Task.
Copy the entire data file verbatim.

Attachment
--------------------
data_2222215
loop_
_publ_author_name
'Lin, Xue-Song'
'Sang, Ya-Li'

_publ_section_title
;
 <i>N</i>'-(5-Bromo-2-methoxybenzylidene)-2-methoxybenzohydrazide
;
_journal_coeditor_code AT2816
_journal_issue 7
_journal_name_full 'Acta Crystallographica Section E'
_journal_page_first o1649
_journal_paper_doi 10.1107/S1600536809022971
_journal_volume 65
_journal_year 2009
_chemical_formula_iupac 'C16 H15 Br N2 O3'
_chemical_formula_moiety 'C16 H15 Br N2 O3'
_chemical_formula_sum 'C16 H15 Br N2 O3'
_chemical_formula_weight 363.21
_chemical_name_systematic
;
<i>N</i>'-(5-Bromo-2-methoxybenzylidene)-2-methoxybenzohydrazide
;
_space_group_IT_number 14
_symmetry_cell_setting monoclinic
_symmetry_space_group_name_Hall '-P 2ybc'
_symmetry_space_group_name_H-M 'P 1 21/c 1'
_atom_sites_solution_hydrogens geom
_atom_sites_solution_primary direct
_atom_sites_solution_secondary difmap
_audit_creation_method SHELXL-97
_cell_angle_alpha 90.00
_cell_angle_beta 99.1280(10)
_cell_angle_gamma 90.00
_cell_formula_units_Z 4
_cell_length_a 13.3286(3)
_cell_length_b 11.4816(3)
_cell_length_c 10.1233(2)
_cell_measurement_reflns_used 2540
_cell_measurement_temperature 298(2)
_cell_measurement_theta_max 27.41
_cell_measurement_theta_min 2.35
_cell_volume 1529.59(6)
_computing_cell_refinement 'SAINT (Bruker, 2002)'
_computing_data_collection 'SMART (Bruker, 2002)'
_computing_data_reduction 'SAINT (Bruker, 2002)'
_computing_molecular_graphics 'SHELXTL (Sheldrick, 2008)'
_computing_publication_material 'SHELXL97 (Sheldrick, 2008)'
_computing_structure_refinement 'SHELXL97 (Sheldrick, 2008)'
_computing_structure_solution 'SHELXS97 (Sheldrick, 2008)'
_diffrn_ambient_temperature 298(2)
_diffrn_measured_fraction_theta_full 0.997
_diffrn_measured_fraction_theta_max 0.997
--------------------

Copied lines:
data_2222215
loop_
_publ_author_name
'Lin, Xue-Song'
'Sang, Ya-Li'

_publ_section_title
;
 <i>N</i>'-(5-Bromo-2-methoxybenzylidene)-2-methoxybenzohydrazide
;
_journal_coeditor_code AT2816
_journal_issue 7
_journal_name_full 'Acta Crystallographica Section E'
_journal_page_first o1649
_journal_paper_doi 10.1107/S1600536809022971
_journal_volume 65
_journal_year 2009
_chemical_formula_iupac 'C16 H15 Br N2 O3'
_chemical_formula_moiety 'C16 H15 Br N2 O3'
_chemical_formula_sum 'C16 H15 Br N2 O3'
_chemical_formula_weight 363.21
_chemical_name_systematic
;
<i>N</i>'-(5-Bromo-2-methoxybenzylidene)-2-methoxybenzohydrazide
;
_space_group_IT_number 14
_symmetry_cell_setting monoclinic
_symmetry_space_group_name_Hall '-P 2ybc'
_symmetry_space_group_name_H-M 'P 1 21/c 1'
_atom_sites_solution_hydrogens geom
_atom_sites_solution_primary direct
_atom_sites_solution_secondary difmap
_audit_creation_method SHELXL-97
_cell_angle_alpha 90.00
_cell_angle_beta 99.1280(10)
_cell_angle_gamma 90.00
_cell_formula_units_Z 4
_cell_length_a 13.3286(3)
_cell_length_b 11.4816(3)
_cell_length_c 10.1233(2)
_cell_measurement_reflns_used 2540
_cell_measurement_temperature 298(2)
_cell_measurement_theta_max 27.41
_cell_measurement_theta_min 2.35
_cell_volume 1529.59(6)
_computing_cell_refinement 'SAINT (Bruker, 2002)'
_computing_data_collection 'SMART (Bruker, 2002)'
_computing_data_reduction 'SAINT (Bruker, 2002)'
_computing_molecular_graphics 'SHELXTL (Sheldrick, 2008)'
_computing_publication_material 'SHELXL97 (Sheldrick, 2008)'
_computing_structure_refinement 'SHELXL97 (Sheldrick, 2008)'
_computing_structure_solution 'SHELXS97 (Sheldrick, 2008)'
_diffrn_ambient_temperature 298(2)
_diffrn_measured_fraction_theta_full 0.997
_diffrn_measured_fraction_theta_max 0.997